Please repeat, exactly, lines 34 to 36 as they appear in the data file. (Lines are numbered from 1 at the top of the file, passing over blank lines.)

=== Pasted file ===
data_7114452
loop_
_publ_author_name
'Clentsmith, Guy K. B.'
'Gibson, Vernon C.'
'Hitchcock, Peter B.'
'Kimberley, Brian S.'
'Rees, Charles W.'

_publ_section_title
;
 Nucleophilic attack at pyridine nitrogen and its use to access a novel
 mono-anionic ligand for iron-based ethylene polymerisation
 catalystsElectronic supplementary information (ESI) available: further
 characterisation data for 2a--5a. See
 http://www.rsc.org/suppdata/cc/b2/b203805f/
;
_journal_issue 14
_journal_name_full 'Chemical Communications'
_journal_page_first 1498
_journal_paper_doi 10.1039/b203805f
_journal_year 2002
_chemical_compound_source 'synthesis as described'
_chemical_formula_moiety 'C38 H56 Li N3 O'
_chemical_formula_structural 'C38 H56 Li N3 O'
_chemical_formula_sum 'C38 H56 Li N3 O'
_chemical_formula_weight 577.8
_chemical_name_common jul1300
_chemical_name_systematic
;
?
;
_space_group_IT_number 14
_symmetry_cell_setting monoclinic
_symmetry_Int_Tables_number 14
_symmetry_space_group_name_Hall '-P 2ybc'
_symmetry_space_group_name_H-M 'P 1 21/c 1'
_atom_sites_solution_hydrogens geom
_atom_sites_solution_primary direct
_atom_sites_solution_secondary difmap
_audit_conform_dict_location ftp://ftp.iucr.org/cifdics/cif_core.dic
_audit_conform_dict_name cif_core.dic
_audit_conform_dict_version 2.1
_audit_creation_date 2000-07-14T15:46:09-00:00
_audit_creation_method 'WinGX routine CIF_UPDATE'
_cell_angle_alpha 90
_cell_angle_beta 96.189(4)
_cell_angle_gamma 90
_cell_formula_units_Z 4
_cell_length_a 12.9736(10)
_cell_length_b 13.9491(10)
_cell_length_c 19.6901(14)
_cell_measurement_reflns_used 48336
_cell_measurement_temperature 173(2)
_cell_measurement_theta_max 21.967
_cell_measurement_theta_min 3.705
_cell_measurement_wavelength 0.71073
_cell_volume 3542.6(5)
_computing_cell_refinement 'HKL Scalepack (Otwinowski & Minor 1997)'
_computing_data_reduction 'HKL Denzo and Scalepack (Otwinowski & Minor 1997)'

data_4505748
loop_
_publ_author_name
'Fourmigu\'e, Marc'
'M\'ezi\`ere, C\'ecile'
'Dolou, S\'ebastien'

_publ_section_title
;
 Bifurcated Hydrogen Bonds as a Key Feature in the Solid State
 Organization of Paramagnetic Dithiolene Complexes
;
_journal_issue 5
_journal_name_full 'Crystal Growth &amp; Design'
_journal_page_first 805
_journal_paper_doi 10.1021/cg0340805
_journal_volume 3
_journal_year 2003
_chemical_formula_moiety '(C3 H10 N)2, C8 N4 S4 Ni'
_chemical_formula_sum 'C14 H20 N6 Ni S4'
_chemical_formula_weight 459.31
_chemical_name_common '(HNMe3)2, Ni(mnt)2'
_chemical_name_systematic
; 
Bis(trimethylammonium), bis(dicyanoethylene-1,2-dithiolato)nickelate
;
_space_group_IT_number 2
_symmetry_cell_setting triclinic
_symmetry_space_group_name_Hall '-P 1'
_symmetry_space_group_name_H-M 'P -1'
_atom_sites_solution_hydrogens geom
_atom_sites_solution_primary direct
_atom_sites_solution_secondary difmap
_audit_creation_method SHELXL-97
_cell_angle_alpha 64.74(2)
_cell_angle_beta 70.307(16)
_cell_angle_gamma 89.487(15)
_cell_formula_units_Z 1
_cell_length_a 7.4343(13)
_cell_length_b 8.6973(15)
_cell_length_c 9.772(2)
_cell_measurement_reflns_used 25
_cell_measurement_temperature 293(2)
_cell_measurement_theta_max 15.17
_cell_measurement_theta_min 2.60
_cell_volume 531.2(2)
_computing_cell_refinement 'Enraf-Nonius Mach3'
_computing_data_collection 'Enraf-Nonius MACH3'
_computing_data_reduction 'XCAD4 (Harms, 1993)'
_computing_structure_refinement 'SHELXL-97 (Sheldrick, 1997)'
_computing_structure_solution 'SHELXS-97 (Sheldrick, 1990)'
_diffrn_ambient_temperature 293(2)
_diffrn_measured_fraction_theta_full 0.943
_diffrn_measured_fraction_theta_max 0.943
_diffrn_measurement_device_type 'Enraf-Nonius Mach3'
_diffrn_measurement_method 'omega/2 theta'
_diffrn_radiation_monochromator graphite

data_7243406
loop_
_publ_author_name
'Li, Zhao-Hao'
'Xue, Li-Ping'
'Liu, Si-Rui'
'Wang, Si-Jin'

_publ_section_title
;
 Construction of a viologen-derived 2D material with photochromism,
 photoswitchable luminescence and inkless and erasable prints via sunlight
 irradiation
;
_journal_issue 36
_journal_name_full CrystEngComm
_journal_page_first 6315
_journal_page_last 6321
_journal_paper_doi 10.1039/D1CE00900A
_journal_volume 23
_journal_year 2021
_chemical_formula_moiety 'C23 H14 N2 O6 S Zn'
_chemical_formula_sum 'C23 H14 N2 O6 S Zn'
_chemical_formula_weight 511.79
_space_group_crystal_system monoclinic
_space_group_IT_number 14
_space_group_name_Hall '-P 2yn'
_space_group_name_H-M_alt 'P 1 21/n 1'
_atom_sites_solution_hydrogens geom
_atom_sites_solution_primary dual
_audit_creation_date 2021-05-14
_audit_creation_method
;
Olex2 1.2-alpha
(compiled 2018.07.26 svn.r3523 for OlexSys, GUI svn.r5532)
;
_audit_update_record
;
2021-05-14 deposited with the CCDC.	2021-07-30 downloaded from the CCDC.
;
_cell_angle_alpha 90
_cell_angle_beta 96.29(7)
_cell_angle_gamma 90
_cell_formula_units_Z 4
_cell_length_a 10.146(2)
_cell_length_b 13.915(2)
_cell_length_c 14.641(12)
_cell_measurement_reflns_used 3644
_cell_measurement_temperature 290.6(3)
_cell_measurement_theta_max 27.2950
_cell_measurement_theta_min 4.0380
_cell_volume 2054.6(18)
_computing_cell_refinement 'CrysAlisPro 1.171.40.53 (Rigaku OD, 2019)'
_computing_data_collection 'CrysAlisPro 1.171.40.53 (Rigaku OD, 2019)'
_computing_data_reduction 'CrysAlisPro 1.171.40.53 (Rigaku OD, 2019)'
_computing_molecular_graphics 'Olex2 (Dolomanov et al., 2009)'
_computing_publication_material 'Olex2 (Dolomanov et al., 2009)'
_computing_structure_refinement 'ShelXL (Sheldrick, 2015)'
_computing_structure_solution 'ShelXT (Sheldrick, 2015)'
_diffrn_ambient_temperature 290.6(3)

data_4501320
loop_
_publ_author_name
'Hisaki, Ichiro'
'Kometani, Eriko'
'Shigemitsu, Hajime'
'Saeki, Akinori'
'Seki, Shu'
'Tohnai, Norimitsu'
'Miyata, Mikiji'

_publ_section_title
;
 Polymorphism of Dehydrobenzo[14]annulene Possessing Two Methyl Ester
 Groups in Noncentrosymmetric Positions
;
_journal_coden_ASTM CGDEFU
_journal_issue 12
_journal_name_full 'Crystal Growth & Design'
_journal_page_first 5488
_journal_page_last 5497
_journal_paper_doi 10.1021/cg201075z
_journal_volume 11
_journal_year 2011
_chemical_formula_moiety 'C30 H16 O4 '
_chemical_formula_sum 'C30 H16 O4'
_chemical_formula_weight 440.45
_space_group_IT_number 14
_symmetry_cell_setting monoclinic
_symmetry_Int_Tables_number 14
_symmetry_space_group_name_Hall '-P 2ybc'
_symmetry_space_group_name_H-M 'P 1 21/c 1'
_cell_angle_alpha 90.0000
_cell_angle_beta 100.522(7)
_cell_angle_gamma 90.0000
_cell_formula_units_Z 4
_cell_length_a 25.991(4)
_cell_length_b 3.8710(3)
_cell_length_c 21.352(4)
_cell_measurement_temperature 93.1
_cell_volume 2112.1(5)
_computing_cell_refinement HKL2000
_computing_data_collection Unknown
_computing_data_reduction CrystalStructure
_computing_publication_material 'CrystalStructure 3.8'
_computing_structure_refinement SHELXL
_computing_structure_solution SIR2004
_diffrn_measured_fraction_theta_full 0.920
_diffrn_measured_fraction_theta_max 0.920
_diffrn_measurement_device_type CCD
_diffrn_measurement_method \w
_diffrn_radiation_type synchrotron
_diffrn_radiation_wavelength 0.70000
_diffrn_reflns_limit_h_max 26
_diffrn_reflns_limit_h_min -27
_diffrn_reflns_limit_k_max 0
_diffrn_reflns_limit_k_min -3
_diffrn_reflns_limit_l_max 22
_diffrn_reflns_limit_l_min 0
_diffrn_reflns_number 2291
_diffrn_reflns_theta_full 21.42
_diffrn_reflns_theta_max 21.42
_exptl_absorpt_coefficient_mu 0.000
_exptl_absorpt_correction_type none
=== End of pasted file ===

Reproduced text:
_symmetry_Int_Tables_number 14
_symmetry_space_group_name_Hall '-P 2ybc'
_symmetry_space_group_name_H-M 'P 1 21/c 1'